The truth is dog fighting is not a relic of times past or random, isolated incidents. In addition to last week’s Wisconsin dog fighting case, nearly 100 dogs were seized in a multi-state raid just over a year ago across Texas, Missouri and Kansas. Just eight months ago, hundreds of dogs were seized in what is believed to be the second largest dog fighting case in U.S. history across Alabama, Mississippi, Georgia and Texas.
The truth is dog fighting is not a “southern problem.” The blood sport has been reported in urban, suburban and rural settings in all regions of the country.
The truth is dog fighting participants represent people you may know. Lawyers, judges, teachers, high school football coaches and veterinary technicians have all been arrested in connection to dog fighting. People involved in dog fighting also span racial and socioeconomic boundaries.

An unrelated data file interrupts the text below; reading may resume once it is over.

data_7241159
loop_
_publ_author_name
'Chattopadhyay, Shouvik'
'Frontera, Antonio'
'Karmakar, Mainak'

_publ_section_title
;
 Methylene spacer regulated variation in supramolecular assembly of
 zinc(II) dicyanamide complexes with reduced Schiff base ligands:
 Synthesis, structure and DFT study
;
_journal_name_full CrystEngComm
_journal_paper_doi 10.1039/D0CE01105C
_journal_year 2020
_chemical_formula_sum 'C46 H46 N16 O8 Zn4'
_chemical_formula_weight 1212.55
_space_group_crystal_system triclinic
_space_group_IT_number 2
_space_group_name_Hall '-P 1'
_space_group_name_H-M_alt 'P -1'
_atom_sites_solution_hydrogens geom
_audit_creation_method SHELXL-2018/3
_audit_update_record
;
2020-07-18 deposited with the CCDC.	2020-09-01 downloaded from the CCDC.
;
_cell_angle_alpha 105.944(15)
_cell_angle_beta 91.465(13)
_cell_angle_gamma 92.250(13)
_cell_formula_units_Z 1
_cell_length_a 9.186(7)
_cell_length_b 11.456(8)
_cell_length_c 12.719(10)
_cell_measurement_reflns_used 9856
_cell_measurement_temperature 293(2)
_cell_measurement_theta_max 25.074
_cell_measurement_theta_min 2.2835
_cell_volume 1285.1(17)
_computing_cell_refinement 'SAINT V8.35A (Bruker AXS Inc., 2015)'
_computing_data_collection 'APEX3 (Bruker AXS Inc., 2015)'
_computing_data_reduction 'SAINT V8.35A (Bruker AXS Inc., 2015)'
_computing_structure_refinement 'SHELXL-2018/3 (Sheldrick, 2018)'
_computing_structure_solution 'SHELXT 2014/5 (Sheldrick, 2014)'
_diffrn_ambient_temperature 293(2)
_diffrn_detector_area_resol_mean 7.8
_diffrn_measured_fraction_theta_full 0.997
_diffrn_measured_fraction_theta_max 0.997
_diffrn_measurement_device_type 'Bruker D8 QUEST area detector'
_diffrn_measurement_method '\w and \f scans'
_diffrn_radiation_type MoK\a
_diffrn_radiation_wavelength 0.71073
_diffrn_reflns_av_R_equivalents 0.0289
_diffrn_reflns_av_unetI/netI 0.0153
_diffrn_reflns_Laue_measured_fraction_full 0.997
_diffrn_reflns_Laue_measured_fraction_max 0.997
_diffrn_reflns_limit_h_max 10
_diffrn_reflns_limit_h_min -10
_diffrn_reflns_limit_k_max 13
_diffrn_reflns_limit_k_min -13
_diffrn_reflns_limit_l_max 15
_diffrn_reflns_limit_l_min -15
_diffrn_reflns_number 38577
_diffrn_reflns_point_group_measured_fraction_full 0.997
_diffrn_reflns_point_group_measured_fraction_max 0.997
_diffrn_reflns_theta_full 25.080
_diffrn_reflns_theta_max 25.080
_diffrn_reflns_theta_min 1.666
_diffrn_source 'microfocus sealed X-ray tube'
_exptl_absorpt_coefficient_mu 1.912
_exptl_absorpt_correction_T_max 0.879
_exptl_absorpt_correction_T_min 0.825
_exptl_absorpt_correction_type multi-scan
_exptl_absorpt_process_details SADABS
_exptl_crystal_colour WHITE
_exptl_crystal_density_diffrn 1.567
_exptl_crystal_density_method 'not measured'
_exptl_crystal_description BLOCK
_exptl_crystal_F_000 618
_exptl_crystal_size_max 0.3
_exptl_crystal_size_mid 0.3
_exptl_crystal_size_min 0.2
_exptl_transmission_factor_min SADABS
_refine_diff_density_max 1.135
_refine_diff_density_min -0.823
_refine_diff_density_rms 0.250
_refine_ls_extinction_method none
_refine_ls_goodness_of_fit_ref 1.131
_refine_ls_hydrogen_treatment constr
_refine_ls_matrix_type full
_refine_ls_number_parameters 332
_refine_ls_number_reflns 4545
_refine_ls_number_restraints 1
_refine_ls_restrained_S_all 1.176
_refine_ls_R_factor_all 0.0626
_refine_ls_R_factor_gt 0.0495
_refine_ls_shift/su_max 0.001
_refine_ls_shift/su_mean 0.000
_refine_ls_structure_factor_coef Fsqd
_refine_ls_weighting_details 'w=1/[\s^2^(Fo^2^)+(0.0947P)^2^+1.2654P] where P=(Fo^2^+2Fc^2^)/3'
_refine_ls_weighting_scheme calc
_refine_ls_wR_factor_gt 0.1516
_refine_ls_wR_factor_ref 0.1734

These are the relatively pleasant truths. Unpleasant truths include stories of animals being routinely and viciously attacked, beaten, electrocuted and drowned. They include stories about “rape stands” used for breeding, and “bait dogs” used for fighting practice. Bait dogs are typically stolen pets or dogs that refuse to fight. Their teeth are often removed so that other dogs can practice fighting without getting injured.
As I wrote recently, it’s not enough to see dog fighting as just a crime. Society discourages, yet tolerates a number of crimes—some are even glorified. But dog fighting is a deep stain on our national character, a cultural embarrassment we should all feel. This is not about just locking up bad guys; this is about doing everything we can to bring this nightmarish practice to an end. We can’t rest until it does.
That’s why National Dog Fighting Awareness Day isn’t just another way to fill a calendar box; it’s a necessary measure to help stop one of the most horrific forms of animal abuse imaginable.